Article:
Leading the Region for 55 Years: The History of Centralina 

This year marks the 55th anniversary of the founding of Centralina Regional Council, formerly known as Centralina Council of Governments. Over the last five and a half decades, our organization has helped support the growth and prosperity of our region through various projects and initiatives. In honor of this historic year, we’re looking back at how our organization has evolved to where it is today.  

The Formation of Regional Councils 

In 1968, Congress began working to pass the Intergovernmental Cooperation Act, which called for closer cooperation between federal programs and state and local governments. The passage of that legislation precipitated the 1969 North Carolina legislation designed to create a system of multi-county regional planning districts to cover the entire state. By this time, the idea of Centralina was already in the works. In 1967, representatives from 28 local governments within the greater Charlotte region gathered to discuss the importance of working together to achieve regional prosperity and by 1968, the outlines of Central Piedmont Regional Council (later changed to Centralina Council of Governments in 1972) were solidified. Our charter was signed on September 18, 1968, and in early 1969, Centralina’s first executive director, Charles Turner, was appointed.  

The First Twenty Years 

“In the initial formation period of the organization, Centralina focused on issues of regional significance as identified by member governments. Former chairman of the board, Milton Short, gave an address in 1972 that stated Centralina would expand its focus to address housing, transportation, parks and recreation and the environment. We coordinated with the NC Energy Institute and the Western Piedmont Council of Governments to create the Resource Recovery Feasibility Study to map paths for governments to reduce their solid waste while also generating energy. Centralina’s portfolio evolved to include responsibilities delegated to it from federal and state agencies, including administering aging services and older adult programs. Highlights from this period include:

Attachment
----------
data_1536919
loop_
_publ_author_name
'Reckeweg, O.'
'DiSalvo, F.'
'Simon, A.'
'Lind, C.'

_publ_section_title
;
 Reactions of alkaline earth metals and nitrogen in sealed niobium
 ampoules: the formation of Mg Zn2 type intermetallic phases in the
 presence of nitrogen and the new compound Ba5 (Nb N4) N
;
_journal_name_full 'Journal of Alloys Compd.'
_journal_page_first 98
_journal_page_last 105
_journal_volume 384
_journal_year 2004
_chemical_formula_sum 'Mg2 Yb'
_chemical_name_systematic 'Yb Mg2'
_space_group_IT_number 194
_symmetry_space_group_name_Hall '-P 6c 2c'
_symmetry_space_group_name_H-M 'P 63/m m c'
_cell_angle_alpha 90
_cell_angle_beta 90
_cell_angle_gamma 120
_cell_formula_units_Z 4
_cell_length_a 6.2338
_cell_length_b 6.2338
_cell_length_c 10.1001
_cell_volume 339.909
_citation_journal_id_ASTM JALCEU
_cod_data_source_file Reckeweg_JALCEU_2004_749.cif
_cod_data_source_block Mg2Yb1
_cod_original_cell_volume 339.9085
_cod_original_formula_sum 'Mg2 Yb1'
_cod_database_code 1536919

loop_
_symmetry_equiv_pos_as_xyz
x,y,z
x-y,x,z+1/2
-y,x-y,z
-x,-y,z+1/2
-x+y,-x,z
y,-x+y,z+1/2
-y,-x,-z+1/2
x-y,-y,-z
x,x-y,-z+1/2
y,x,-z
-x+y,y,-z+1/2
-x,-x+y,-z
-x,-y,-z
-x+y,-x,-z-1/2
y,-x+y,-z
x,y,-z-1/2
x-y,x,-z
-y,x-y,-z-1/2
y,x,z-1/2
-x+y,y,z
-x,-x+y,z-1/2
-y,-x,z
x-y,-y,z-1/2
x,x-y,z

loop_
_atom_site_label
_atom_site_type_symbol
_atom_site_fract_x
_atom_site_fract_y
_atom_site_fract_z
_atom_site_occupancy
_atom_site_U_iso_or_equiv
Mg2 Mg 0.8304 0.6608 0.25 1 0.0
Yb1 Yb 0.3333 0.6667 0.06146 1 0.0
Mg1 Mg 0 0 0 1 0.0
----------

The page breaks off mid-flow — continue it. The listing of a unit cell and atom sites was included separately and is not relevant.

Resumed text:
• Used the US Housing and Urban Development (HUD) 701 program in 1970 to support planning assistance  
    • Established the regional aging ombudsman program 
    • Created the first Centralina Area Agency on Aging three-year plan for the Region F Aging Advisory Committee that worked to address nutrition, employment and other aging-related services 
    • Formed the Centralina Certified Development Corporation, offering small business loans and assistance 
    • Formed Centralina Workforce Development Board (WDB) under the name Centralina Private Industry Council, the first multi-county, regional board in the state 

The 1990s 

With the region growing rapidly by the 1990s, it was evident that local governments needed to focus on collaboration to coordinate on growth and economic development in response to the continued decline of the region’s textile industry. For example, in 1994, a steering committee convened to develop the 18-county Our Region Tomorrow strategic plan, which included a focus on recreation, infrastructure and the environment. A lesser-known aspect of Centralina’s history was our role in the emergence of the 911 system. When this emergency phone number was being rolled out, Centralina helped secure funds for EMS programs, offered training and education courses, helped set up information systems, coordinated risk management studies and facilitated cardiac equipment group purchasing for our region’s fire stations. Other highlights include: 

    • Assisted member governments with newly passed Americans with Disabilities Act compliance via training, facility inspections and suggested modifications of job descriptions and personnel practices  
    • Began offering code enforcement, building inspection and other technical assistance services to local governments 
    • Charted our region’s first JobLink Career Center (now NCWorks Career Center)  
    • Began testing and implementation of geographic information systems (GIS)  
    • Cohosted the I-485 forum to discuss the outer belt’s likely regional impacts and proposed development at its 36 interchanges 

The Next Twenty Years